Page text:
Having worked since 2001 on planning, designing and building out digital redesign projects, I can typically see whether a project will ultimately be successful or run into turbulence based on the planning and preparedness of the client or project team (and, in some cases, the agency doing the work as well). Website redesign projects are traditionally more challenging than building out a new property from scratch. There is much to consider in terms of content, user behavior, deployment and all of the other unknowns that can crop up during a project.
In my years actively engaged in the agency business, I’ve seen that clients forget the same things over and over again, so I figured it was a good time to remind anyone who is considering or starting a website redesign project of these common errors or omissions that should be contemplated during the planning stage of their project. Understanding these items before signing a contract to undergo a redesign definitely will help with minimizing stress and maximizing the use of your budget. So, in no particular order, here are some key concepts you need to remember as you plan your website redesign.
I don’t think that coming into a redesign project with the idea of “making our website look better” is enough of a reason nor enough of a success metric to ensure a project will proceed well and end in a positive manner. I prefer that all customers come to the table with a list of actual, achievable goals and objectives for the redesign.
The reasons people redesign websites may include concerns around the look and the feel of the site. And it’s fair to say that you want to undergo a redesign to bring the user experience up to modern standards. But, a design is something that is subjective to many people, and it’s hard for everyone in an organization to agree on what success “looks like”, both figuratively and literally. I recommend that customers agree on a list of goals that are quantifiable and achievable. Some examples may include:
- I want to decrease our bounce rate from 65% to 40% or better.
- I want to increase our conversion rates from 1% to 3%.
- Our website loads too slow; we need a load time of fewer than 1.5 seconds.
These examples are, as Hubspot teaches, SMART goals. They are specific, measurable, attainable, relevant and timely, in that you want to achieve them via your redesign. Utilizing SMART goals will ensure you have specific objectives that a team can agree on and measure, thus creating a cohesion between team members, regardless of where they work in the organization. They cut around the muck of poorly defined website requirements, aligning everyone that comes into contact with them around a common objective, a desired future state that meets those specific goals. This is a very powerful practice, which you can complete yourself with in-house meetings that should be conducted solely to create a series of these goals, on paper, for all to see and share.
The majority of clients forget about content migration or place a lower urgency on the task. If you have a website that already exists, then you have a collection of content. That content is known to search engines and users alike. When you redesign or re-platform a website, you need to come up with a plan to migrate the content from one place to another, with minimal disruption to your search engine rankings or user behavior. This is where things get complicated…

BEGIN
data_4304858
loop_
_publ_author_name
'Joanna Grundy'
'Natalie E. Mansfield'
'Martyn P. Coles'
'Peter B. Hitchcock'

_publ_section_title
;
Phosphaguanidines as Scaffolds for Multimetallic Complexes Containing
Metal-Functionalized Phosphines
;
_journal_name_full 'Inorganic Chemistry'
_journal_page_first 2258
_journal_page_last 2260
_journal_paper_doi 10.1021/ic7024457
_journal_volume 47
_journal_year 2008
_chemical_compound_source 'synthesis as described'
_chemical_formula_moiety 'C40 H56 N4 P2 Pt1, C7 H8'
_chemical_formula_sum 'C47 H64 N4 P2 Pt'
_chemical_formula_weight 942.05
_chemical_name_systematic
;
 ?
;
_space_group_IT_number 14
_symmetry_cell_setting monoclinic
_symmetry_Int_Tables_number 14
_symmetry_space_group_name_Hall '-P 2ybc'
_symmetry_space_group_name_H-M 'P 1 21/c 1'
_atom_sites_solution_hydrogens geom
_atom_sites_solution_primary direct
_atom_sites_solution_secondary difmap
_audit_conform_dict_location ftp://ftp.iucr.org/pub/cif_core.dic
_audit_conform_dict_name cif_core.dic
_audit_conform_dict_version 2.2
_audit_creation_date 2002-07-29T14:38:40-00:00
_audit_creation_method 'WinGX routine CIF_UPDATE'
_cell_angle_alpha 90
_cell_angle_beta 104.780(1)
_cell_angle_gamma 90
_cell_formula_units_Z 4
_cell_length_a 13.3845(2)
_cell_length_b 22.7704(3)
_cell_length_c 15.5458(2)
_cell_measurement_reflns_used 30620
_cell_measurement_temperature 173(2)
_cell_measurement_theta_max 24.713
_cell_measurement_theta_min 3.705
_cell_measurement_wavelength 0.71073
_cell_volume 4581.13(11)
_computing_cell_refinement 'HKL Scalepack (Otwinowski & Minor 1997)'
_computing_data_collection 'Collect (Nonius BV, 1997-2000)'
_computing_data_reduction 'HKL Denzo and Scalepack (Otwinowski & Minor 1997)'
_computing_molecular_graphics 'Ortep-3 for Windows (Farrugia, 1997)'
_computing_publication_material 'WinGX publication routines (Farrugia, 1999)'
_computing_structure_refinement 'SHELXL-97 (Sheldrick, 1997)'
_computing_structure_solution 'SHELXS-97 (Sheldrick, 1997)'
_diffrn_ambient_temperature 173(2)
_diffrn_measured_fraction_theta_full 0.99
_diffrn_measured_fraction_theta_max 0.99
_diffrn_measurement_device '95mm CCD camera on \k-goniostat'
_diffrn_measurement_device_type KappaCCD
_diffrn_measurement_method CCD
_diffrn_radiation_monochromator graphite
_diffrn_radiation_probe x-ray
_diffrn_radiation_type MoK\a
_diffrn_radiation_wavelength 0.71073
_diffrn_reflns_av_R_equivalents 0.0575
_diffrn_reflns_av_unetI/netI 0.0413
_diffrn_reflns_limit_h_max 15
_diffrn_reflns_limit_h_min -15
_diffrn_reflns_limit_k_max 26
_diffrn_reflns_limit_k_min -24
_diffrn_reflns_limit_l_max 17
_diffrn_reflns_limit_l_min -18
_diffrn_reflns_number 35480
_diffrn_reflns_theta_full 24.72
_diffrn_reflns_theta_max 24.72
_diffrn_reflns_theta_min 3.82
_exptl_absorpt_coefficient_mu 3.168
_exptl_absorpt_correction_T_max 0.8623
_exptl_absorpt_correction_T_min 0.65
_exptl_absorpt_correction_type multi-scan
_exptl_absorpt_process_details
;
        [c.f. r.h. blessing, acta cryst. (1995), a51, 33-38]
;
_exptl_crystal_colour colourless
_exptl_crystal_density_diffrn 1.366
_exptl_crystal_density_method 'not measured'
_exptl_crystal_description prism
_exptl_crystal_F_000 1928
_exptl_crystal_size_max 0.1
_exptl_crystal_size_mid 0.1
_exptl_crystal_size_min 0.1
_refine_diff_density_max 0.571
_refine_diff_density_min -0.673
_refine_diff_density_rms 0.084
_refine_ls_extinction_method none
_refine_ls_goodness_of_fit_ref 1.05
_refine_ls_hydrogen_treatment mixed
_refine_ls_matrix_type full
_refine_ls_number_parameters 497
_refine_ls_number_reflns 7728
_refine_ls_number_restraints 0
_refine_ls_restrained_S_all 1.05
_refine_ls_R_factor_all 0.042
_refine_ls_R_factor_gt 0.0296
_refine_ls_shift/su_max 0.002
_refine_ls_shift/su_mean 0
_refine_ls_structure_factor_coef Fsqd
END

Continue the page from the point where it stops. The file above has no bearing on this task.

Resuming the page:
Depending on the source platform and the destination or new platform, content migration can be simple or be a complete nightmare. The factors to consider is where your content is coming from (meaning, what system or CMS), the format of the content, how you can ingest it into the new system, and what cleaning will be required. Unfortunately, there are too many scenarios possible to detail this in a single post. However, the best advice we can give is to be aware of this from the beginning of your planning. Make sure that every proposal you receive and every vendor you speak to has a plan for your content migration that covers each of the above-mentioned items. Honestly, content migration can be so complex that it should be a line item on the budget section of any proposal by itself. Properly planning for this means you’ll avoid the shock of additional work orders that will impact your budget or even worse, the nightmare of being confronted at the 11th hour with no plan in place.
Finally, one other item that needs consideration is SEO. Search engines are already aware of your content and have it spidered, indexed and stored for consumption by search users. Almost every website redesign project suffers an SEO decline in the days and weeks following deployment. However, there are steps you can take to minimize this issue. Be sure to plan for this in advance and discuss it with your developer so you can minimize the impact of a site redeployment. With proper planning, most SEO dips will recover in the first couple of weeks. However, without a plan in place, you can see permanent SEO consequences which could impact your business.
I am separating content creation from migration, though there is a fine line between the two and they are closely related. Content creation is something that many redesign clients overlook because they think they already have content in the bag from their existing site. With the exception of clients who are doing rebranding exercises, many clients don’t give too much thought to content creation, and instead are surprised when the days before deployment include their panicked writing of pages and pages of copy to support the new web design.
When a site is redesigned, designers will work two ways. One is to utilize all of your existing copy in creating new designs. The other is to use temporary copy in certain areas. The use of spacer copy certainly speeds up the design process, but if left until the 11th hour can come back to haunt you. Content is the cause of the majority of delayed website deployments that we’ve seen in our years in the agency business – at some point, almost every client has run into an issue with content creation during a project.